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One of the funny things about writing columns like these is the fact that there is hardly any reaction to what is written. But when I meet people during my trips around the world, it is clear that many are reading what I write. They may disagree, since I am as provocative as possible to get readers to write to me, and think that “this time he's gone too far" but it seems that readers' level of tolerance is infinite, and I cannot enthuse them enough to react vehemently. However, this column is being read, demonstrating the power of the written word. Where is this going, you may ask? I want to talk about communication, a topic I have been concerned with lately.
The personal care industry communicates often, organizing conferences, talking to one another, and filling cosmetic journals, magazines and periodicals with writings. The objective of the industry, when push comes to shove, is to sell--but if the industry wants to sell, it would make sense for the industry to talk to customers, the users of our products, instead of to each other. Marketers of suppliers talk to the manufacturing world or techies, and marketers of these manufacturing companies talk to the ultimate customer, a nontechie. So, here, with these thoughts in mind, I embarked on a process that will decrease my popularity: investigating the effectiveness of one-way communication.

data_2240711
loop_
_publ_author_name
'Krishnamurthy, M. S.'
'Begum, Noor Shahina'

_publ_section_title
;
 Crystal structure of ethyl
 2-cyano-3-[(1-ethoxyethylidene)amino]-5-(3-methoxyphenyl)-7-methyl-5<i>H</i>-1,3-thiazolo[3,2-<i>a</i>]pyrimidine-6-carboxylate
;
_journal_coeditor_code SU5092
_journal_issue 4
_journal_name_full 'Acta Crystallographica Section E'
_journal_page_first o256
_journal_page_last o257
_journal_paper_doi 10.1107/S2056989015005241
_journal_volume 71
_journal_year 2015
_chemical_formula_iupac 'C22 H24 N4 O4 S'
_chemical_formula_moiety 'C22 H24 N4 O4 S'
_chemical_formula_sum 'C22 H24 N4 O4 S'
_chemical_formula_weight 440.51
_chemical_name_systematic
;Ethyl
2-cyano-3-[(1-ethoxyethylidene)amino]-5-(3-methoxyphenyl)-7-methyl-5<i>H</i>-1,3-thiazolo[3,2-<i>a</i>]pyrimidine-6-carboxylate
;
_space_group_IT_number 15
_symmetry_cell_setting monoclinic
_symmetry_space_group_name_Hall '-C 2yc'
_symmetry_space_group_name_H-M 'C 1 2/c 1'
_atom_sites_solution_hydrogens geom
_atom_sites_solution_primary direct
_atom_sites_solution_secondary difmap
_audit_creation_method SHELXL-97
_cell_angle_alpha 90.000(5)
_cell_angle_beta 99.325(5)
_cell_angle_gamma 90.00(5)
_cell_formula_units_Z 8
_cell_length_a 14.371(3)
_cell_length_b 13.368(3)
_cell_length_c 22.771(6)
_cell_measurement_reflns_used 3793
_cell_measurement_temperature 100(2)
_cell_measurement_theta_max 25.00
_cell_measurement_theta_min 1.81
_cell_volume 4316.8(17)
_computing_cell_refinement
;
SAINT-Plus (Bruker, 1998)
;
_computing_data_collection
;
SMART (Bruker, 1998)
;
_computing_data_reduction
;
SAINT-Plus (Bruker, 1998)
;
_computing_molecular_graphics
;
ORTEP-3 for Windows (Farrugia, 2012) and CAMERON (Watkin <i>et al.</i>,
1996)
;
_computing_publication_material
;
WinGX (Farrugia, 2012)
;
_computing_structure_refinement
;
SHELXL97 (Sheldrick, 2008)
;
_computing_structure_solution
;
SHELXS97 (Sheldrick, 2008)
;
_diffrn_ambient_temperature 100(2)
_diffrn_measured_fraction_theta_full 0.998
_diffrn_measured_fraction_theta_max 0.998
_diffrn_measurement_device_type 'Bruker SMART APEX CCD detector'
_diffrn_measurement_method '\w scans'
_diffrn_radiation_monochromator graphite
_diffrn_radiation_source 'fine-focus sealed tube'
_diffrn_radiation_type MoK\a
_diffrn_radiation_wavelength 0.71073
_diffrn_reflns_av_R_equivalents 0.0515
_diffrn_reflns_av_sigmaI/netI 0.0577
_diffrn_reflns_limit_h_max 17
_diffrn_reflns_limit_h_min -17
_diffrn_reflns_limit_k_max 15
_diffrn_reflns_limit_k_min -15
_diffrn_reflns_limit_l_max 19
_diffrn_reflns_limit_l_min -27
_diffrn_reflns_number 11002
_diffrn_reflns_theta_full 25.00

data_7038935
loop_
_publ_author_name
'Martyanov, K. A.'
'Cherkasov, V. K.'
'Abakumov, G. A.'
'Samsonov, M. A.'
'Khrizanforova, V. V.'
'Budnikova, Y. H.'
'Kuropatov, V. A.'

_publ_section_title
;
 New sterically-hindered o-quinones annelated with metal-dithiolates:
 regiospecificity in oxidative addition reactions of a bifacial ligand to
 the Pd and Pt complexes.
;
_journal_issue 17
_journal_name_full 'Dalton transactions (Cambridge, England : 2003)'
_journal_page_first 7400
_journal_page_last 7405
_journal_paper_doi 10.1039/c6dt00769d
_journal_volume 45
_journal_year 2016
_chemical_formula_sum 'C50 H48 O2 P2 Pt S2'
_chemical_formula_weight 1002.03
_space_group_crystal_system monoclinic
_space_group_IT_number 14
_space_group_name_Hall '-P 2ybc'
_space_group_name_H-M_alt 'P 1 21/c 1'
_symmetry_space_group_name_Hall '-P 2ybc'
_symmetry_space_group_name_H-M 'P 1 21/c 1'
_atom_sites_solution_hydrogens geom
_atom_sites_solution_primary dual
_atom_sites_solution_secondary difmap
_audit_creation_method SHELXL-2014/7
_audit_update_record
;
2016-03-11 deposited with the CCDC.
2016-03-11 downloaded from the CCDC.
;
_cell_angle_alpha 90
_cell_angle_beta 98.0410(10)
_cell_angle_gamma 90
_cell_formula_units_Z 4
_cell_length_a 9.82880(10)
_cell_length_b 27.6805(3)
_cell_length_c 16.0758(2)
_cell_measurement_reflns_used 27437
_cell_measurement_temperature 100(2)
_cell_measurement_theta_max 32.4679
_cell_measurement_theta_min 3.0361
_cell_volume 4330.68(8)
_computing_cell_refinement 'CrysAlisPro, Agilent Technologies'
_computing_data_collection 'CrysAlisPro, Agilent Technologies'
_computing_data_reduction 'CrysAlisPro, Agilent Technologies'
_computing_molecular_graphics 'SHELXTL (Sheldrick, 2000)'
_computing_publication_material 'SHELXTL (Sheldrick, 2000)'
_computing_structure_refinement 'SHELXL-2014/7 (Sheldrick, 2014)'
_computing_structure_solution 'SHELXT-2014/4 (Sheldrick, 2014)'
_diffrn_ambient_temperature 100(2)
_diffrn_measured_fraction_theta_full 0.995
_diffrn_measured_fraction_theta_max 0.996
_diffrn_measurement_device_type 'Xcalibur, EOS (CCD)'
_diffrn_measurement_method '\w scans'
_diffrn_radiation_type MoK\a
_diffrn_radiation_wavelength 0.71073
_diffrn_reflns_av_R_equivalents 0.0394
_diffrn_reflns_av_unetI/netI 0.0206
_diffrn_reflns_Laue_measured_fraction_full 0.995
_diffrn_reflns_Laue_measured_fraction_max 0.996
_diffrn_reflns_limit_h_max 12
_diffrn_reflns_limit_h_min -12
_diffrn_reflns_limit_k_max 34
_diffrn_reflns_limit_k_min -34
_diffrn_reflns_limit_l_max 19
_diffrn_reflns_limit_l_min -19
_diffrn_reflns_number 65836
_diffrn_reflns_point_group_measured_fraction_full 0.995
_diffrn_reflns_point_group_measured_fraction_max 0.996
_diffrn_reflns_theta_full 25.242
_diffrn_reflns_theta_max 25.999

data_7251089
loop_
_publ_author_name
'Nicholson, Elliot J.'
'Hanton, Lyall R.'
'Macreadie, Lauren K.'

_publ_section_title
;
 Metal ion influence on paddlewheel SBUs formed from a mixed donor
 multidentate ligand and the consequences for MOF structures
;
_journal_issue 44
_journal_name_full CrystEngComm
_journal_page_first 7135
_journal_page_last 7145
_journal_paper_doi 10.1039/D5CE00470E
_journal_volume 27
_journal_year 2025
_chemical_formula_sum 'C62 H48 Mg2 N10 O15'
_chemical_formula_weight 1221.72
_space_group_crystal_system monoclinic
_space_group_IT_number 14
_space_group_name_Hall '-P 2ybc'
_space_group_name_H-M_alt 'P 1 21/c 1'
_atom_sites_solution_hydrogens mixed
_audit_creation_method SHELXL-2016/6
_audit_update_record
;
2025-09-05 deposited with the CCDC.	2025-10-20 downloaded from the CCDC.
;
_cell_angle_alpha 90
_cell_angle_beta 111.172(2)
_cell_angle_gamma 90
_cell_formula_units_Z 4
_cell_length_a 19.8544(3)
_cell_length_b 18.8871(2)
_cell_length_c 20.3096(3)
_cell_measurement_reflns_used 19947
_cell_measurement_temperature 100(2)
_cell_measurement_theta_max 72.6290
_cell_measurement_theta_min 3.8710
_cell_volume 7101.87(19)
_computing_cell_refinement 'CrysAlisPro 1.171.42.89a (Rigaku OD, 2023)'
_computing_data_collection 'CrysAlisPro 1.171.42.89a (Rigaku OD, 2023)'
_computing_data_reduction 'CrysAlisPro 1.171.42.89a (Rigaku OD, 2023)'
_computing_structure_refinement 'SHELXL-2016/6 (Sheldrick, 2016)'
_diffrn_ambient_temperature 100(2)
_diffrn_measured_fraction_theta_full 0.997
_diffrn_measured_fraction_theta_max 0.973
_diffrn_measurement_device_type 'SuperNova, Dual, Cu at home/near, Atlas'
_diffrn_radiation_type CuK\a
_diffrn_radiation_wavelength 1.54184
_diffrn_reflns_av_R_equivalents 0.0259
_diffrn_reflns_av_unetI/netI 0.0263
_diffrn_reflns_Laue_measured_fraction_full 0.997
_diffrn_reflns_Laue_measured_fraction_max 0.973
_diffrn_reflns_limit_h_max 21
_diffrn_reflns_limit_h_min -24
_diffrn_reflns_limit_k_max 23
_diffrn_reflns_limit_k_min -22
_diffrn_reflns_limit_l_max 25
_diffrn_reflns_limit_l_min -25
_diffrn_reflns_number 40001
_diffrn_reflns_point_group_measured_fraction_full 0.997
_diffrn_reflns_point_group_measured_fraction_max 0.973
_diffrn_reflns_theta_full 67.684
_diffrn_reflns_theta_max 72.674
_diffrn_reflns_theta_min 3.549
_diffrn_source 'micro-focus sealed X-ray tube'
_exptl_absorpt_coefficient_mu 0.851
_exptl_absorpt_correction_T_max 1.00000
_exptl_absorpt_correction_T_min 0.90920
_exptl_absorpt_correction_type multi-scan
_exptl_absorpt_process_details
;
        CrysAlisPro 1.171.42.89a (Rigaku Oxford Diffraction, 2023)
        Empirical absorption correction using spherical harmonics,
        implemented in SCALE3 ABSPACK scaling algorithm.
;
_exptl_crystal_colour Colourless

I recently attended the SCS Cosmetic Science Symposium in Chepstow, Wales or England. The border was on the grounds of a golf course that surrounded the hotel and even the staff was not sure of where the border was. It felt like the perfect place to discuss the boundaries between cosmetics and drugs and “us and them.” In this scenario, the cosmetic scientists ("us") were the good guys and the cosmetic consumers were the bad guys ("them"), brainwashed by tabloid journalists.
Tabloids are newspapers that perhaps you and I do not read but that are read by our neighbors--and we all have neighbors and are also neighbors to someone else; therefore, we all read these things. Of course, we never look at the scantily clad pictures of women but we undoubtedly read the highly interesting articles informing the public that they should buy natural cosmetics, that chemicals are bad for them, that our products should be chemical-free and if that is not possible, they should be at least fragrance-, preservative- and paraben-free.
Because you and I are both cosmetic scientists, we know that this is propaganda, but where is this propaganda coming from? Many assign blame to the journalists that write incorrect pieces about our industry and how we do everything wrong. It is, however, not the journalists that are to blame for this slam against the personal care industry but rather the industry itself. Wait a minute. Are we responsible for our own mess? The answer is: Yes.